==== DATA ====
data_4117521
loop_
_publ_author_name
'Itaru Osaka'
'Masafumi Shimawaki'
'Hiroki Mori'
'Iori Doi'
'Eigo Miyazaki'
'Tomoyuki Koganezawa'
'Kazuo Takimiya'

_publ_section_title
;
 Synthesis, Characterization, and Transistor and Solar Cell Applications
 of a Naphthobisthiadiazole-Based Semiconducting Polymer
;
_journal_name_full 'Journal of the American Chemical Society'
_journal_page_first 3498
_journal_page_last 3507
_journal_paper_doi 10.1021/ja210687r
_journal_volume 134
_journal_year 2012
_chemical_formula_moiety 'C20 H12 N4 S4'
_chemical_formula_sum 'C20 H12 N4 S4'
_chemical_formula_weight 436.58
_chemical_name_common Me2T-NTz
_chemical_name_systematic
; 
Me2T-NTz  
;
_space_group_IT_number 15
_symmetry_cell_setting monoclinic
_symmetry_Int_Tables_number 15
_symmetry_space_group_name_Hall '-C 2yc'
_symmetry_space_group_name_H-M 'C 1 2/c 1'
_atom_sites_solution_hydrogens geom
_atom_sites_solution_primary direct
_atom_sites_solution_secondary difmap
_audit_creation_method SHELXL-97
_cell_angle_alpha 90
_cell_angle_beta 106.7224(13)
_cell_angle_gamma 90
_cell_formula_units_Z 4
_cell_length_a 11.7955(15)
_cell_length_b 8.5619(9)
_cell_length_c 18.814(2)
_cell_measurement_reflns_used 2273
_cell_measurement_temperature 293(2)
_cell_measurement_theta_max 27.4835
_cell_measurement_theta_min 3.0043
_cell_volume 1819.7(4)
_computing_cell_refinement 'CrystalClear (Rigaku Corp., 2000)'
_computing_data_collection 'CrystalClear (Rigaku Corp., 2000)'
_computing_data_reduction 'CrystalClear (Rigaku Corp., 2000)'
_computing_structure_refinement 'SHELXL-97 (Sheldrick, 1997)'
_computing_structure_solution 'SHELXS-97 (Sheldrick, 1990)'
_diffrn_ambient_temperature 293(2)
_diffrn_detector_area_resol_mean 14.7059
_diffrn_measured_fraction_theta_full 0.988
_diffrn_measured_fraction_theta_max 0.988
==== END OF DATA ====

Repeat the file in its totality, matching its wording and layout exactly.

data_4117521
loop_
_publ_author_name
'Itaru Osaka'
'Masafumi Shimawaki'
'Hiroki Mori'
'Iori Doi'
'Eigo Miyazaki'
'Tomoyuki Koganezawa'
'Kazuo Takimiya'

_publ_section_title
;
 Synthesis, Characterization, and Transistor and Solar Cell Applications
 of a Naphthobisthiadiazole-Based Semiconducting Polymer
;
_journal_name_full 'Journal of the American Chemical Society'
_journal_page_first 3498
_journal_page_last 3507
_journal_paper_doi 10.1021/ja210687r
_journal_volume 134
_journal_year 2012
_chemical_formula_moiety 'C20 H12 N4 S4'
_chemical_formula_sum 'C20 H12 N4 S4'
_chemical_formula_weight 436.58
_chemical_name_common Me2T-NTz
_chemical_name_systematic
; 
Me2T-NTz  
;
_space_group_IT_number 15
_symmetry_cell_setting monoclinic
_symmetry_Int_Tables_number 15
_symmetry_space_group_name_Hall '-C 2yc'
_symmetry_space_group_name_H-M 'C 1 2/c 1'
_atom_sites_solution_hydrogens geom
_atom_sites_solution_primary direct
_atom_sites_solution_secondary difmap
_audit_creation_method SHELXL-97
_cell_angle_alpha 90
_cell_angle_beta 106.7224(13)
_cell_angle_gamma 90
_cell_formula_units_Z 4
_cell_length_a 11.7955(15)
_cell_length_b 8.5619(9)
_cell_length_c 18.814(2)
_cell_measurement_reflns_used 2273
_cell_measurement_temperature 293(2)
_cell_measurement_theta_max 27.4835
_cell_measurement_theta_min 3.0043
_cell_volume 1819.7(4)
_computing_cell_refinement 'CrystalClear (Rigaku Corp., 2000)'
_computing_data_collection 'CrystalClear (Rigaku Corp., 2000)'
_computing_data_reduction 'CrystalClear (Rigaku Corp., 2000)'
_computing_structure_refinement 'SHELXL-97 (Sheldrick, 1997)'
_computing_structure_solution 'SHELXS-97 (Sheldrick, 1990)'
_diffrn_ambient_temperature 293(2)
_diffrn_detector_area_resol_mean 14.7059
_diffrn_measured_fraction_theta_full 0.988
_diffrn_measured_fraction_theta_max 0.988